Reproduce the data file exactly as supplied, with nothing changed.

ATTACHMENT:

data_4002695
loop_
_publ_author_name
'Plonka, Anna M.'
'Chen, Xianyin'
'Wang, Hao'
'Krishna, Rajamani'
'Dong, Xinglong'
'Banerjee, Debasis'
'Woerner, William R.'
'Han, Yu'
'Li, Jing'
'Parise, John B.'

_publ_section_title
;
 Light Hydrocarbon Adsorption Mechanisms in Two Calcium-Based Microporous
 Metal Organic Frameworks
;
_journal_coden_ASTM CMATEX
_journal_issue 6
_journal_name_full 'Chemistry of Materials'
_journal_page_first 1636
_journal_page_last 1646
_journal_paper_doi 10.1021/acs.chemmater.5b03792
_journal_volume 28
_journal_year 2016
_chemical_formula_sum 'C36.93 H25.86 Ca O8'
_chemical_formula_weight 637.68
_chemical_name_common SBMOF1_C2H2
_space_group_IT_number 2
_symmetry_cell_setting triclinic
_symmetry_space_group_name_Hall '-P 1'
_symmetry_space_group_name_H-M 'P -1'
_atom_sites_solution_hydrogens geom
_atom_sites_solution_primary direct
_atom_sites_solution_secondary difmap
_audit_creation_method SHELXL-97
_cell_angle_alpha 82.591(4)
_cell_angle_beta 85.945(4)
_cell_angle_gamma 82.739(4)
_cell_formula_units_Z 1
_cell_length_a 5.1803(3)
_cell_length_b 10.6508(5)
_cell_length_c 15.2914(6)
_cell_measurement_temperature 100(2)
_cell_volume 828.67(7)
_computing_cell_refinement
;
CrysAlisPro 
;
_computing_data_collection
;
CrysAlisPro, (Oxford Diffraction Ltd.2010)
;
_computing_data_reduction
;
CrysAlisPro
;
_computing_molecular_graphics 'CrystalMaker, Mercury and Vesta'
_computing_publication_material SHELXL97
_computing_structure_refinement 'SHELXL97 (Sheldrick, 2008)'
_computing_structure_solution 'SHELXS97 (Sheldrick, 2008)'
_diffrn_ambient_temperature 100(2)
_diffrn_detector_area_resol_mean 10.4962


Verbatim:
data_4002695
loop_
_publ_author_name
'Plonka, Anna M.'
'Chen, Xianyin'
'Wang, Hao'
'Krishna, Rajamani'
'Dong, Xinglong'
'Banerjee, Debasis'
'Woerner, William R.'
'Han, Yu'
'Li, Jing'
'Parise, John B.'

_publ_section_title
;
 Light Hydrocarbon Adsorption Mechanisms in Two Calcium-Based Microporous
 Metal Organic Frameworks
;
_journal_coden_ASTM CMATEX
_journal_issue 6
_journal_name_full 'Chemistry of Materials'
_journal_page_first 1636
_journal_page_last 1646
_journal_paper_doi 10.1021/acs.chemmater.5b03792
_journal_volume 28
_journal_year 2016
_chemical_formula_sum 'C36.93 H25.86 Ca O8'
_chemical_formula_weight 637.68
_chemical_name_common SBMOF1_C2H2
_space_group_IT_number 2
_symmetry_cell_setting triclinic
_symmetry_space_group_name_Hall '-P 1'
_symmetry_space_group_name_H-M 'P -1'
_atom_sites_solution_hydrogens geom
_atom_sites_solution_primary direct
_atom_sites_solution_secondary difmap
_audit_creation_method SHELXL-97
_cell_angle_alpha 82.591(4)
_cell_angle_beta 85.945(4)
_cell_angle_gamma 82.739(4)
_cell_formula_units_Z 1
_cell_length_a 5.1803(3)
_cell_length_b 10.6508(5)
_cell_length_c 15.2914(6)
_cell_measurement_temperature 100(2)
_cell_volume 828.67(7)
_computing_cell_refinement
;
CrysAlisPro 
;
_computing_data_collection
;
CrysAlisPro, (Oxford Diffraction Ltd.2010)
;
_computing_data_reduction
;
CrysAlisPro
;
_computing_molecular_graphics 'CrystalMaker, Mercury and Vesta'
_computing_publication_material SHELXL97
_computing_structure_refinement 'SHELXL97 (Sheldrick, 2008)'
_computing_structure_solution 'SHELXS97 (Sheldrick, 2008)'
_diffrn_ambient_temperature 100(2)
_diffrn_detector_area_resol_mean 10.4962